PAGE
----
Attacks against web applications are increasing, especially automated ones. These web apps are exposed to the Internet, making them an easy target, and often act as a gatekeeper to valuable data or functionality.

Protecting web applications is a critical component of any organization’s cybersecurity strategy, and two of the most commonly used solutions for securing these applications are the web application firewall (WAF) and Runtime application self-protection (RASP). Knowing how these solutions work, how they complement one another, and what their pros and cons are is essential to identifying and blocking web application attacks.

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What is a Web Application Firewall (WAF)?

A web application firewall (WAF) is the original solution for protecting web applications against attack. A WAF is deployed at the network layer and provides protection to an organization’s entire suite of web applications.


WAFs can use a few different techniques to identify and respond to threats to web applications. WAFs will have a library of signatures used to detect known threats to web applications. These signature libraries are often complemented by anomaly detection that helps to identify abnormal web requests and responses that could be indicative of an attack.


The goal of a web application firewall is to provide generalized protection to all of an organization’s Internet-facing web applications. While WAFs can be tuned to provide individualized protection to different web apps, they can only observe and make decisions based upon the data visible to them within network traffic.

What is Runtime application self-protection (RASP)?

Runtime application self-protection (RASP) solutions are designed to provide more targeted protection to applications. Instead of protecting all of an organization’s web applications as a whole, RASP monitors and secures a single application.


RASP works by performing introspection on a particular application. By monitoring the inputs, outputs, and behavior of an application, RASP can identify even novel attacks based on how they impact the behavior of the targeted application. Runtime application self-protection  is designed to provide very targeted, granular protection to an application. By using introspection, RASP can detect unique threats; however, Runtime application self-protection must be run on the same device as the application itself.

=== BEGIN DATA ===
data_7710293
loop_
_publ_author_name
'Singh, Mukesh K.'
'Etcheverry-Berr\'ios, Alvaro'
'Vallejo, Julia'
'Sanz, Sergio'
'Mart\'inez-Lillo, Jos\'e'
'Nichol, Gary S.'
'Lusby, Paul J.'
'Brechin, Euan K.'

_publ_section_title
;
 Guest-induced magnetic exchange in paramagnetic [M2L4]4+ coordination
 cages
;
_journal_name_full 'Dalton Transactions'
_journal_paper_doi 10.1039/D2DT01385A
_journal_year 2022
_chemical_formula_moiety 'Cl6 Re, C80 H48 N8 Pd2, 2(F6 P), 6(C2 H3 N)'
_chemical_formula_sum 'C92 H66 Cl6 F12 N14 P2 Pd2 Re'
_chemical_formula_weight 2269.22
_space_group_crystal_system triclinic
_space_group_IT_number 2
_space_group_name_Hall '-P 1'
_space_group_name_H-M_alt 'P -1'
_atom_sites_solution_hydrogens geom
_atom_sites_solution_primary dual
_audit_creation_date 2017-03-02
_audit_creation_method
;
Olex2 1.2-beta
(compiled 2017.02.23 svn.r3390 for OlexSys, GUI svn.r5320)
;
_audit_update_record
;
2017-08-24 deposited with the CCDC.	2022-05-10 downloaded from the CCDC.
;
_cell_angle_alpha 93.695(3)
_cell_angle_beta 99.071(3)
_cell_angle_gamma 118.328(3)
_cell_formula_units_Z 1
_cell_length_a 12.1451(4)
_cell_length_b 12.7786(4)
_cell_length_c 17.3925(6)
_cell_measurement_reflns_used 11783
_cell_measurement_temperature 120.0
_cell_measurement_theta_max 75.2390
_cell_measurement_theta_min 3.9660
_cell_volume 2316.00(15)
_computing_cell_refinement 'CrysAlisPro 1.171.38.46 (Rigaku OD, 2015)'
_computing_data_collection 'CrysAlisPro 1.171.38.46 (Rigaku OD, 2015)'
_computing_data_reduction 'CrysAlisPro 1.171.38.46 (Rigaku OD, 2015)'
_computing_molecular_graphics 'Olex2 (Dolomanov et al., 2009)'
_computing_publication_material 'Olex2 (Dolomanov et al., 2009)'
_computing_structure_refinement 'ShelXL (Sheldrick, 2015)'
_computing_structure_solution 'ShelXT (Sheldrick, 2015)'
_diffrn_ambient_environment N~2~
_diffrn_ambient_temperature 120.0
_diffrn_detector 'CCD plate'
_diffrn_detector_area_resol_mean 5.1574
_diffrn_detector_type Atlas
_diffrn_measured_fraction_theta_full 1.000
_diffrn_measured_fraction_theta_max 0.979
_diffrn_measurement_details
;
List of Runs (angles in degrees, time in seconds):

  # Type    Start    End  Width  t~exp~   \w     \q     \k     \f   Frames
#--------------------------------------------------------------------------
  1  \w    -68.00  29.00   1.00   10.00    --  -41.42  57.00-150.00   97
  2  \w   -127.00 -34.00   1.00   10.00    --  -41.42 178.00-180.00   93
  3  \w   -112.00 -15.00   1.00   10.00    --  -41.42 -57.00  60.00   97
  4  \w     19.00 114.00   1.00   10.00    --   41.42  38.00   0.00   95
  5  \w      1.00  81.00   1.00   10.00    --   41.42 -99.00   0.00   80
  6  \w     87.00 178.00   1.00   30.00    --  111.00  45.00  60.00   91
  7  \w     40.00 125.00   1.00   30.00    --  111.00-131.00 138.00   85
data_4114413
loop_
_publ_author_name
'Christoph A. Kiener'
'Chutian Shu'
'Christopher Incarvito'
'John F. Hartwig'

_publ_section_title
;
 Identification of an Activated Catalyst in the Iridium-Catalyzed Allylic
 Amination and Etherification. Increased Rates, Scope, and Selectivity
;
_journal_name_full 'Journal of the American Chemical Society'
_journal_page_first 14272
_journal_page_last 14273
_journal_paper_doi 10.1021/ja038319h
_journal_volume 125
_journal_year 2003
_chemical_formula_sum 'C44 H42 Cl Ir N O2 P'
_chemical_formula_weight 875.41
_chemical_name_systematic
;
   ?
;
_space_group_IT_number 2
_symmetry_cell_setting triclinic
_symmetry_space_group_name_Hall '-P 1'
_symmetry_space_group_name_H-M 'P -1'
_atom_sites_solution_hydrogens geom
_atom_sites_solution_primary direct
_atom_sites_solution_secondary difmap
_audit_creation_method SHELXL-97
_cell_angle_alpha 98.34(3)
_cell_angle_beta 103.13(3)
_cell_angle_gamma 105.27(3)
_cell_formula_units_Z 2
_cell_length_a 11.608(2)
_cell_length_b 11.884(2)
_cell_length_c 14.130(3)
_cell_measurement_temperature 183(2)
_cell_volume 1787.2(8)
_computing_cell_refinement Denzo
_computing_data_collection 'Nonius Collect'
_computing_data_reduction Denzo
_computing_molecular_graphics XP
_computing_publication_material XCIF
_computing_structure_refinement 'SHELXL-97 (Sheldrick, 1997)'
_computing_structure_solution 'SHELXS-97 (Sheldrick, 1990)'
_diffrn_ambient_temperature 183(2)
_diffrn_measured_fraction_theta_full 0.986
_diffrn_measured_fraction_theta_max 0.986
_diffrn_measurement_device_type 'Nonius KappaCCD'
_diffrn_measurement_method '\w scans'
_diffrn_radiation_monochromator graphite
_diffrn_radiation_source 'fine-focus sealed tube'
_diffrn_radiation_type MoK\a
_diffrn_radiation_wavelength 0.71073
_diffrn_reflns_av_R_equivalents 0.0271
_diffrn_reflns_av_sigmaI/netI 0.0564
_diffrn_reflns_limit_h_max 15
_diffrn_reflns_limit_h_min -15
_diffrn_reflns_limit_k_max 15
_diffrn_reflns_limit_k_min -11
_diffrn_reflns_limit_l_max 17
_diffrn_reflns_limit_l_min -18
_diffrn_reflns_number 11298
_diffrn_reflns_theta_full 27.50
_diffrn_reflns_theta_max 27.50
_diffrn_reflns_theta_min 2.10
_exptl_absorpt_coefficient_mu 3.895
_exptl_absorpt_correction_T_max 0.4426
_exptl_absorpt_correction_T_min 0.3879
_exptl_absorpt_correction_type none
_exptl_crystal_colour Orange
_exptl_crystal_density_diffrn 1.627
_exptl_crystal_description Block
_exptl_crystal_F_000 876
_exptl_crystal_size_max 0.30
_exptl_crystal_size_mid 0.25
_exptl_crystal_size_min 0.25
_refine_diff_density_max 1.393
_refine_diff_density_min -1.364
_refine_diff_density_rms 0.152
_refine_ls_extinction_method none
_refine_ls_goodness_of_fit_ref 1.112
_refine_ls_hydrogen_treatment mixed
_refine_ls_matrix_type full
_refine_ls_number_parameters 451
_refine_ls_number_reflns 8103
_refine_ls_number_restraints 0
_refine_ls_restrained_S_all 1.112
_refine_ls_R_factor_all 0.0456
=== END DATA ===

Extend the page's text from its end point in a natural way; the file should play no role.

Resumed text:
Comparing WAF vs RASP

WAF and RASP solutions are both designed to provide protection to web applications against cyber threats. However, the two solutions accomplish this goal in very different ways.


WAFs are designed to provide generalized protection across an organization’s entire web application infrastructure. They have the ability to catch and block attacks early in their lifecycles but can only do so by monitoring web traffic. Without visibility into the applications that they protect, WAFs can miss some threats, but the attacks that they do catch never reach the targeted application.


RASP, on the other hand, is designed to provide very individualized protection to an application. By monitoring every aspect of an application’s execution, RASP can detect even unknown attacks based on their impacts to the protected application. However, RASP must be run on-device, which can have impacts on overhead and application performance.


As mentioned above, WAF and RASP are complementary solutions for application security, not competitive ones. WAF provides a first line of defense, filtering out many threats to web applications before they even reach the target application. RASP then uses the context provided by deep visibility into these applications to identify and block attacks that slip by the WAF. This combination minimizes the impact of easily-detectable threats while also providing protection against more sophisticated attacks.

Going Beyond WAF to WAAP

The combination of WAF and RASP is a good one largely because RASP has the ability to identify and block the threats that WAFs miss. WAFs are a legacy solution to application security that often generate large numbers of false positives and false negatives due to their limited ability to identify threats based solely on network traffic.


Protecting web applications against modern threats requires going beyond supplementing WAFs with RASP to replacing them entirely with a modern solution. The next generation of the WAF is automated Web Application and API Protection (WAAP).


WAAP solutions acknowledge the fact that companies are increasingly exposing web application programming interfaces (APIs) to the Internet. While these APIs have many of the same capabilities as traditional web applications, they work in different ways and have unique security requirements. WAAP solutions provide comprehensive protection for web applications and APIs alike.


Check Point’s CloudGuard AppSec is an industry-leading automated WAAP solution. It leverages machine learning and a patent-pending contextual artificial intelligence engine to identify and block threats to web applications and APIs. This enables it to detect a wider range of threats than a traditional WAF while achieving a much lower rate of false positive and negative threat detections. By leveraging contextual information and assigning each request a risk score, CloudGuard AppSec evolves with an organization’s applications and highlights the requests most likely to be malicious.


Check Point’s CloudGuard AppSec is the next generation of web application and API security. To learn more about its capabilities, request a demo. Then, you’re welcome to try it out for yourself with a free trial.

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